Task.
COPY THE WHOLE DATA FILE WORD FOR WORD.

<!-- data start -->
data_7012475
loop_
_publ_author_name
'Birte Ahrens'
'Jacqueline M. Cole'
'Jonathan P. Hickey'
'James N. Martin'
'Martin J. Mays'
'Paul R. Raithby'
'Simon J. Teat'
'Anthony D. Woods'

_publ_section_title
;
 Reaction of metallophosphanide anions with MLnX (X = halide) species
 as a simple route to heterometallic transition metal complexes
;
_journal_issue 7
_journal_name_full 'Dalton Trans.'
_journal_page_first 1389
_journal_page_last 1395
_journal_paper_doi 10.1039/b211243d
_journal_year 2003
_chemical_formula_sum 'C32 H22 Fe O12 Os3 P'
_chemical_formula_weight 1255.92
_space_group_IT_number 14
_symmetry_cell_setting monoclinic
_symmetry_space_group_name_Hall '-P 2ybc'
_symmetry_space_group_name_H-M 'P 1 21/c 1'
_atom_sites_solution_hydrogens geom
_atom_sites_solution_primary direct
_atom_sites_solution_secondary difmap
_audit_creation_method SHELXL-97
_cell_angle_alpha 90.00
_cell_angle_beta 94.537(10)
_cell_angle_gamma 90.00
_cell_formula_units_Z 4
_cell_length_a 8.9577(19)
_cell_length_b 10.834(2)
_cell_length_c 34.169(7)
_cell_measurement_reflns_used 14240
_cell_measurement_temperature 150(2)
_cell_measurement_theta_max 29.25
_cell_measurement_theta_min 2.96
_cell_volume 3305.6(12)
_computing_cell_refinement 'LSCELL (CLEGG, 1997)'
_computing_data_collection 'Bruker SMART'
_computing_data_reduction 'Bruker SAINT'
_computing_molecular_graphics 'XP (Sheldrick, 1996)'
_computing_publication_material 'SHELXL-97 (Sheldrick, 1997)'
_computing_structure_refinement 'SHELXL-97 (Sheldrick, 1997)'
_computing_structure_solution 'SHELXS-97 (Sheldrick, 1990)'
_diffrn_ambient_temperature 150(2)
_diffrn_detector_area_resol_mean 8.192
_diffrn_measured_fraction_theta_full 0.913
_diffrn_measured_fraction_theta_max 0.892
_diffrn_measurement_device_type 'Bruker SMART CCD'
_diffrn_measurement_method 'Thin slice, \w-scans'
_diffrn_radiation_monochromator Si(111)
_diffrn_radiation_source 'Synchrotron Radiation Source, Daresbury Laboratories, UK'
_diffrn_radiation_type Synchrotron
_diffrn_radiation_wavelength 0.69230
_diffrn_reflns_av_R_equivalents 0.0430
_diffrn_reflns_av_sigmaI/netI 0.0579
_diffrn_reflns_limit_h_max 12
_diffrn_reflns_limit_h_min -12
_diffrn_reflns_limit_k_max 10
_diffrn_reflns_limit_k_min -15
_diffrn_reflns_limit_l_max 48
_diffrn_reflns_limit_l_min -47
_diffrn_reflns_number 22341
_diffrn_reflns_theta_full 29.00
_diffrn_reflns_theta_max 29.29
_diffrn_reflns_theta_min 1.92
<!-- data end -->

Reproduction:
data_7012475
loop_
_publ_author_name
'Birte Ahrens'
'Jacqueline M. Cole'
'Jonathan P. Hickey'
'James N. Martin'
'Martin J. Mays'
'Paul R. Raithby'
'Simon J. Teat'
'Anthony D. Woods'

_publ_section_title
;
 Reaction of metallophosphanide anions with MLnX (X = halide) species
 as a simple route to heterometallic transition metal complexes
;
_journal_issue 7
_journal_name_full 'Dalton Trans.'
_journal_page_first 1389
_journal_page_last 1395
_journal_paper_doi 10.1039/b211243d
_journal_year 2003
_chemical_formula_sum 'C32 H22 Fe O12 Os3 P'
_chemical_formula_weight 1255.92
_space_group_IT_number 14
_symmetry_cell_setting monoclinic
_symmetry_space_group_name_Hall '-P 2ybc'
_symmetry_space_group_name_H-M 'P 1 21/c 1'
_atom_sites_solution_hydrogens geom
_atom_sites_solution_primary direct
_atom_sites_solution_secondary difmap
_audit_creation_method SHELXL-97
_cell_angle_alpha 90.00
_cell_angle_beta 94.537(10)
_cell_angle_gamma 90.00
_cell_formula_units_Z 4
_cell_length_a 8.9577(19)
_cell_length_b 10.834(2)
_cell_length_c 34.169(7)
_cell_measurement_reflns_used 14240
_cell_measurement_temperature 150(2)
_cell_measurement_theta_max 29.25
_cell_measurement_theta_min 2.96
_cell_volume 3305.6(12)
_computing_cell_refinement 'LSCELL (CLEGG, 1997)'
_computing_data_collection 'Bruker SMART'
_computing_data_reduction 'Bruker SAINT'
_computing_molecular_graphics 'XP (Sheldrick, 1996)'
_computing_publication_material 'SHELXL-97 (Sheldrick, 1997)'
_computing_structure_refinement 'SHELXL-97 (Sheldrick, 1997)'
_computing_structure_solution 'SHELXS-97 (Sheldrick, 1990)'
_diffrn_ambient_temperature 150(2)
_diffrn_detector_area_resol_mean 8.192
_diffrn_measured_fraction_theta_full 0.913
_diffrn_measured_fraction_theta_max 0.892
_diffrn_measurement_device_type 'Bruker SMART CCD'
_diffrn_measurement_method 'Thin slice, \w-scans'
_diffrn_radiation_monochromator Si(111)
_diffrn_radiation_source 'Synchrotron Radiation Source, Daresbury Laboratories, UK'
_diffrn_radiation_type Synchrotron
_diffrn_radiation_wavelength 0.69230
_diffrn_reflns_av_R_equivalents 0.0430
_diffrn_reflns_av_sigmaI/netI 0.0579
_diffrn_reflns_limit_h_max 12
_diffrn_reflns_limit_h_min -12
_diffrn_reflns_limit_k_max 10
_diffrn_reflns_limit_k_min -15
_diffrn_reflns_limit_l_max 48
_diffrn_reflns_limit_l_min -47
_diffrn_reflns_number 22341
_diffrn_reflns_theta_full 29.00
_diffrn_reflns_theta_max 29.29
_diffrn_reflns_theta_min 1.92